thanks for the memories?
The Real TechStars of New York
One of the worst aspects of human nature is our need to brandish our cell phone cameras at concerts or museums and capture every single moment. The thinking is that the more we capture, the less we’re going to forget of that Beyonce concert that we overpaid for. However, there’s a new condition called “photo-taking impairment effect” that Read More
Circles of Trust
Timehop has always passed the explain-your-startup-in-a-sentence test with aplomb. It’s a daily email that shows you what you were doing a year ago today through Foursquare checkins, Facebook posts, and tweets. But simplicity isn’t its only charm. The service, which started out as a Foursquare hack by TechStars alums Jonathan Wegener and Benny Wong, switches out of social media’s only gear (realtime–i.e. what’s next, what’s new, what’s now) to look back fondly at the past.
Call us raging solopists, but it’s one of the few newsletters (old news letters might be more apt) that gets opened on arrival. The self-aware copy–upbeat, not cheesy–certainly helps, especially when they accidentally email you multiple times on the worst day of the year.
Social network like Facebook have become a repository for the digital artifacts we rely on to remember times past. Photos of travels, relationship status, new additions to the family and inside jokes between friends. Proust.com, being launched today by IAC, is an online diary that emphasizes the sharing of deep and personal memories with a close circle of friends. ““On the social Web today we share trivial stuff, but why not go deeper, especially with people you’re closer to,” CEO Tom Cortese told All Things D.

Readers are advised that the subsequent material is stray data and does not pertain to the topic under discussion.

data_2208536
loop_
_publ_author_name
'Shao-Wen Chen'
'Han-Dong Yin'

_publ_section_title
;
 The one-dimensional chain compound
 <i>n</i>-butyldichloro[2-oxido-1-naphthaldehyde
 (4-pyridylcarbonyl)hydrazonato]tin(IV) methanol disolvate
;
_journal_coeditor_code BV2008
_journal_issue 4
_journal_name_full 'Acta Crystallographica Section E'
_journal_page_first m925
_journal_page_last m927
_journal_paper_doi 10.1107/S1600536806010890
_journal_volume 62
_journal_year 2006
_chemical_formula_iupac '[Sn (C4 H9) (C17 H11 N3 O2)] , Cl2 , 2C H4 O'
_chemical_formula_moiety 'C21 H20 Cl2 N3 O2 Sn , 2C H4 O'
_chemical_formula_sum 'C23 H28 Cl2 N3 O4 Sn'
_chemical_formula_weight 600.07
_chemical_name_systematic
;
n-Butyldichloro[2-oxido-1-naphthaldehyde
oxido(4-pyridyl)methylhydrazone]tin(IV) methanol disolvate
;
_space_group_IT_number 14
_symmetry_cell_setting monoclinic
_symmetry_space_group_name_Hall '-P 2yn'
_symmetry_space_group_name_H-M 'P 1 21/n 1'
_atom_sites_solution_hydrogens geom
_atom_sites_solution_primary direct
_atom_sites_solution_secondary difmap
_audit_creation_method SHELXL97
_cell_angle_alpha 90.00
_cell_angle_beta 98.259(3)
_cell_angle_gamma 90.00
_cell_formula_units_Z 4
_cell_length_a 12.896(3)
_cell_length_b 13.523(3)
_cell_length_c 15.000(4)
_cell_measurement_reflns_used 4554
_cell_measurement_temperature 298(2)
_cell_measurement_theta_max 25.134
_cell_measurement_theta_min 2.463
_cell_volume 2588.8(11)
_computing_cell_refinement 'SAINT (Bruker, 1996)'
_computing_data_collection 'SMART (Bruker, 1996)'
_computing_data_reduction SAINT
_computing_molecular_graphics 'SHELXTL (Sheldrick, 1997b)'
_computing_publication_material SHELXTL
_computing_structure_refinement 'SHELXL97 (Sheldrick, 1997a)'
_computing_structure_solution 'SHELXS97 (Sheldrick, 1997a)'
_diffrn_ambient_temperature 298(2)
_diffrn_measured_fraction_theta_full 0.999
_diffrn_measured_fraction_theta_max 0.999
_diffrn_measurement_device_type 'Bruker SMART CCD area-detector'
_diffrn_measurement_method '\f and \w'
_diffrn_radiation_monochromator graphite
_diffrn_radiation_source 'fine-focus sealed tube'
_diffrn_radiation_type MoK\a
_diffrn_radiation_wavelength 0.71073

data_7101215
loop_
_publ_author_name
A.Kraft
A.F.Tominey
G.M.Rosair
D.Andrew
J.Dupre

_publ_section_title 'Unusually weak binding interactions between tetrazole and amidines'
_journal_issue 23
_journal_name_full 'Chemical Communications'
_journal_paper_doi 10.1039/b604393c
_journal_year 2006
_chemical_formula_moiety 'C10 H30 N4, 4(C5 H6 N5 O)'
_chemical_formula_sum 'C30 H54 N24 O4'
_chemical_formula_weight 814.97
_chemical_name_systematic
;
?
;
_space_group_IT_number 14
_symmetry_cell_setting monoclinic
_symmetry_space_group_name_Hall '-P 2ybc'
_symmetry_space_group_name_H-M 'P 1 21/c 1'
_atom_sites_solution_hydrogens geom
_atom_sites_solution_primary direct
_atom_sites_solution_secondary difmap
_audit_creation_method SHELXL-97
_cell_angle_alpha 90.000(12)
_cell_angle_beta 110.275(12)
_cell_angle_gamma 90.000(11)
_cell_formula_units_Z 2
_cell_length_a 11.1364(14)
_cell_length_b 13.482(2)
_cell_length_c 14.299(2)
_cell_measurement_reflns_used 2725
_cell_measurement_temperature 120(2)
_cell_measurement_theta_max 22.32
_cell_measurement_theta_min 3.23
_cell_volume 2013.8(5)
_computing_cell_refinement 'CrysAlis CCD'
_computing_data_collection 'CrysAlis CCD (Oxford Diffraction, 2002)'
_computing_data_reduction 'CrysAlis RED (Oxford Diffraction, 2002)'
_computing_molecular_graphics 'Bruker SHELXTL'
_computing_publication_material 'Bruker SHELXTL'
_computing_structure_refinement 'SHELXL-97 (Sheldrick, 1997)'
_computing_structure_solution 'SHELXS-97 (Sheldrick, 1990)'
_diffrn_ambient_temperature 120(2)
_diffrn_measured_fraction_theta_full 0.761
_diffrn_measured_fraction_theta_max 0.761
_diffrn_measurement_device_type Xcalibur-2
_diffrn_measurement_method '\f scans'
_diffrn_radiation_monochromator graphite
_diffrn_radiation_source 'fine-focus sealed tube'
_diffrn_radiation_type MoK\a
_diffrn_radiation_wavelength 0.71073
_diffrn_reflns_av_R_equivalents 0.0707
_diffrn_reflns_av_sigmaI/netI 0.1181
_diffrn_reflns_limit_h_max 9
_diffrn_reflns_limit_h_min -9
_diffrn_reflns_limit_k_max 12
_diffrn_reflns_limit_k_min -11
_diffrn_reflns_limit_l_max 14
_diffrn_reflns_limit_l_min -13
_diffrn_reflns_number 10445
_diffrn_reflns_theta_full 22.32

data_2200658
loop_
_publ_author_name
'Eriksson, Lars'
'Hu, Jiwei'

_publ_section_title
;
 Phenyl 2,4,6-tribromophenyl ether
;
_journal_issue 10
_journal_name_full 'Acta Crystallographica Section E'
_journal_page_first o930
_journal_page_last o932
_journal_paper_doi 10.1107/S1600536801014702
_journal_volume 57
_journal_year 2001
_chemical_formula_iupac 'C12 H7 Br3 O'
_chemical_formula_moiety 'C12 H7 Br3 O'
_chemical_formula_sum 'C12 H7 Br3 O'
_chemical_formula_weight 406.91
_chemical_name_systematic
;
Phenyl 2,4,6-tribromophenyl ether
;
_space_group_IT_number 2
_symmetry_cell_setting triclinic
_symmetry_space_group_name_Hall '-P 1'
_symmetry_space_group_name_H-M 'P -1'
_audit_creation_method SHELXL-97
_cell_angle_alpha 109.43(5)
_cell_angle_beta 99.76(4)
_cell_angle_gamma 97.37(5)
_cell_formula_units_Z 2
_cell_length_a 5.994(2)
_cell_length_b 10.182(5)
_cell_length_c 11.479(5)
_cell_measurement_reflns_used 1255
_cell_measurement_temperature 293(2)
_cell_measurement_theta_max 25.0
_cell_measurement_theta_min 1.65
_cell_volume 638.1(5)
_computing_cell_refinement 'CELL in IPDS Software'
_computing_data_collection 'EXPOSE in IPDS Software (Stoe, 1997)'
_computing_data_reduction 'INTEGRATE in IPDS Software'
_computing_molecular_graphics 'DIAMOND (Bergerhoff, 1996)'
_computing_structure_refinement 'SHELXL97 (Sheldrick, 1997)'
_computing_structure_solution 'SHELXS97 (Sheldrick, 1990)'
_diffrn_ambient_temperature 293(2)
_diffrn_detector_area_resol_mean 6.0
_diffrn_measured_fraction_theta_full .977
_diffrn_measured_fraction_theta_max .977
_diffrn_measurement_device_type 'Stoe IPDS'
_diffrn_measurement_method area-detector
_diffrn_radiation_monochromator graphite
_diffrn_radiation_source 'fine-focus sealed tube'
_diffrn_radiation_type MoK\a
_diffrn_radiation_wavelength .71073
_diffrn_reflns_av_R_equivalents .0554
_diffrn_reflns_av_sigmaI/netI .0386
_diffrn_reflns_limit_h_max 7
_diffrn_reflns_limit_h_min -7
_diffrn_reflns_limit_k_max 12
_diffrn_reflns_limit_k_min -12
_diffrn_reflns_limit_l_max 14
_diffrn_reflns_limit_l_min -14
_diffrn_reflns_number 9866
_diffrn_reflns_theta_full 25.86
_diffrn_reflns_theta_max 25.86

The site provides user with more than 1000 questions to get the ball rolling and divides a lifetime into chapters like First Love, Home Sweet Home and My Ride. The complete Proust Questionnaire is also available as a way to jump start the process of autobiography.
Recollections can include multimedia and be tagged with people and places. For questions like “who was your first love” and “who was the first person to break your heart?”, users are prompted to include dates. The query about you first time sharing a set of keys includes a prompt for a geo-tag. Users can view their life as a timeline or a map.
If you sign in with Faceboook, Proust will take you through a history of your “likes”, which sort of contradicts the idea that this is a place for non-trivial memories, but will probably be a powerful way for a heavy FB user to jog their memories 80 years from now.